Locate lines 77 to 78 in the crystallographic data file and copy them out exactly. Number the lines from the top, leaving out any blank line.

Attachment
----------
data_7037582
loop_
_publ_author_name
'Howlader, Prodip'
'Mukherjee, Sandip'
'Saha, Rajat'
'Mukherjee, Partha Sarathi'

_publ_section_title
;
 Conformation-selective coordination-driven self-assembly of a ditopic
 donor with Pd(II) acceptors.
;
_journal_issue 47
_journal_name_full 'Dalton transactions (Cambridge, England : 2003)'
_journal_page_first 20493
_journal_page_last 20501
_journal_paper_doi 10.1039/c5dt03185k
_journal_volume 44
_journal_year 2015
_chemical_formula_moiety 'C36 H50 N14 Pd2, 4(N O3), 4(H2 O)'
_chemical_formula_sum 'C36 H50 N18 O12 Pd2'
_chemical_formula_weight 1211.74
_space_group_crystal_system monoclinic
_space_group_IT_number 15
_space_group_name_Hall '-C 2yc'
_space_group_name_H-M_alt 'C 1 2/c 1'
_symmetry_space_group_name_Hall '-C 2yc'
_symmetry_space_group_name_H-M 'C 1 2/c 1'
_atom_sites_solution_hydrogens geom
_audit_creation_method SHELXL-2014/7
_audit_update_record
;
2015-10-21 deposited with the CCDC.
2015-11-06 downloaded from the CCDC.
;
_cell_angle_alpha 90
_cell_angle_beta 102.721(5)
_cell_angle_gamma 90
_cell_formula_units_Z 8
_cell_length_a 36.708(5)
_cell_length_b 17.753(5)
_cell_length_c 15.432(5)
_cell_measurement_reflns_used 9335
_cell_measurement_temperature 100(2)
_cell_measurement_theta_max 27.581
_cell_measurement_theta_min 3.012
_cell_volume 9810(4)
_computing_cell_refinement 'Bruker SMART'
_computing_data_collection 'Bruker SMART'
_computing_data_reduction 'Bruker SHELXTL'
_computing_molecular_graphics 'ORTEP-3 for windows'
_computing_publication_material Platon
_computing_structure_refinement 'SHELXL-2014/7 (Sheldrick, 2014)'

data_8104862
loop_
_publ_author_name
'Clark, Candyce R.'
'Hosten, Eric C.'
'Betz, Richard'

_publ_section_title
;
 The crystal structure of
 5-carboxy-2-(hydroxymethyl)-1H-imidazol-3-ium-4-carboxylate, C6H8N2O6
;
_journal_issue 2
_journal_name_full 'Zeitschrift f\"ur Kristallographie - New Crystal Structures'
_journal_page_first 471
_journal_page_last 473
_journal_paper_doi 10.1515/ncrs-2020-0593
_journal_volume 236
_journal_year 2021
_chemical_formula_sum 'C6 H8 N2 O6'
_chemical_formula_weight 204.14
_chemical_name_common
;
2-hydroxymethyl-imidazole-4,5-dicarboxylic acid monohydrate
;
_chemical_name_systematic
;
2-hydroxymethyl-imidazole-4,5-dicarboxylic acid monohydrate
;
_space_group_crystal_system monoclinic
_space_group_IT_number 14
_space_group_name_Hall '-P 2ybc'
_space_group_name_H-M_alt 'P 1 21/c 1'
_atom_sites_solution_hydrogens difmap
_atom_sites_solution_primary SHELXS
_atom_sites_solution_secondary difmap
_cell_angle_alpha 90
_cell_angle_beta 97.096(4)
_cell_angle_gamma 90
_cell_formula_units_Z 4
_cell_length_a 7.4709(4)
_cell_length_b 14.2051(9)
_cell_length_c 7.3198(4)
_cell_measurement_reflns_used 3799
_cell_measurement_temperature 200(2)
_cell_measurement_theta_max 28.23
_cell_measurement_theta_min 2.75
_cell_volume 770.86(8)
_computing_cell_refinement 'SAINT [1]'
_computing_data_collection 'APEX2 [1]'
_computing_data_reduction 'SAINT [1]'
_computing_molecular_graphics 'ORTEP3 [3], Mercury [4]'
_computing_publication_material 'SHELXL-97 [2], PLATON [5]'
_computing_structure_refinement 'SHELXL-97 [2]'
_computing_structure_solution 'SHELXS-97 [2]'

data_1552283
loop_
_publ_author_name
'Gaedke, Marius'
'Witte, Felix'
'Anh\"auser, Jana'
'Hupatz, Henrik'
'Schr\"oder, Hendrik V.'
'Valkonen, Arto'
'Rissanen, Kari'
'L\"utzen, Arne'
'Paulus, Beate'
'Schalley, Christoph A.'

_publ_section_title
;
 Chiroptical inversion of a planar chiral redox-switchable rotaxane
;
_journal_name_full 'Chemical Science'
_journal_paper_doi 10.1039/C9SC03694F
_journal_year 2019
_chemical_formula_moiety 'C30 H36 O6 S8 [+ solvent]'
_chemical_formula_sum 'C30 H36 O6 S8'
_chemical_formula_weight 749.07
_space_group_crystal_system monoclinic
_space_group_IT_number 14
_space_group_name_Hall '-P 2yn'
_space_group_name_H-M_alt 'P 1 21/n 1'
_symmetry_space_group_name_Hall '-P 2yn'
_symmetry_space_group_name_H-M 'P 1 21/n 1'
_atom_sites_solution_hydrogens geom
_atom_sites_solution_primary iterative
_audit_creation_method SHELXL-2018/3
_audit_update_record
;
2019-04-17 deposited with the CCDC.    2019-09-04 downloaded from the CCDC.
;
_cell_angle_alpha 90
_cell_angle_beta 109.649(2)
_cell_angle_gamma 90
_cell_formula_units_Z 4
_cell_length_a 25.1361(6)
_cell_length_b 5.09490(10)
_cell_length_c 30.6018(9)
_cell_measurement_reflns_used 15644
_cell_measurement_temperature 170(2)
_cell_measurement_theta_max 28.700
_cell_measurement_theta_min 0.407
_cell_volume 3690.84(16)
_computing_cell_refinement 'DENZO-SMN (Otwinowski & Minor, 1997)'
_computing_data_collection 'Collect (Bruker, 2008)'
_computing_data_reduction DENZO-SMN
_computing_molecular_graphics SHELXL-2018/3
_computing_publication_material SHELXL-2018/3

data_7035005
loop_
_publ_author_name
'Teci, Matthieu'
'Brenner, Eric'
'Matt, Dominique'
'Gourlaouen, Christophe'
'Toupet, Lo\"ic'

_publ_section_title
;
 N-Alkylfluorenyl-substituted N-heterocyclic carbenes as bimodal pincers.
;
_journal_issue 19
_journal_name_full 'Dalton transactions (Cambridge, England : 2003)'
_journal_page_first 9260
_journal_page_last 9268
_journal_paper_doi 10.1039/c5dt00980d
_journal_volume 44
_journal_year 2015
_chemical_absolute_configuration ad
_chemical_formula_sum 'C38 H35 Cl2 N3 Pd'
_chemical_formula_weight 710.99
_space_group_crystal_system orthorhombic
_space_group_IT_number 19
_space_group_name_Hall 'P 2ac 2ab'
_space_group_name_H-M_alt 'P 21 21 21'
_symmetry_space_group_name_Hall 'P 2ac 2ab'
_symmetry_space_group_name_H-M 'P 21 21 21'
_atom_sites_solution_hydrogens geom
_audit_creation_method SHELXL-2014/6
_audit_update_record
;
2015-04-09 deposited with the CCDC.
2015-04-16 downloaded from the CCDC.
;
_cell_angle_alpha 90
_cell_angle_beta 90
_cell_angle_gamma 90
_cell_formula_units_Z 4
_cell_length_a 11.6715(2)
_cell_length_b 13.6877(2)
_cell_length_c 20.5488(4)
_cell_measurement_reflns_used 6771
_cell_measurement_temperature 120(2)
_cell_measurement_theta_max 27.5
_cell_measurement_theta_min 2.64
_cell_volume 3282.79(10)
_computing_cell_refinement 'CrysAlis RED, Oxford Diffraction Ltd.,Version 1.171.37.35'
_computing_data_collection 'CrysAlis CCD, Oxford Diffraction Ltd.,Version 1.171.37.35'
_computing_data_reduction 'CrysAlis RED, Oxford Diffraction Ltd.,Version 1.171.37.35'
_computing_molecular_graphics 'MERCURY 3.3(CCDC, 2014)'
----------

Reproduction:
;
_chemical_name_systematic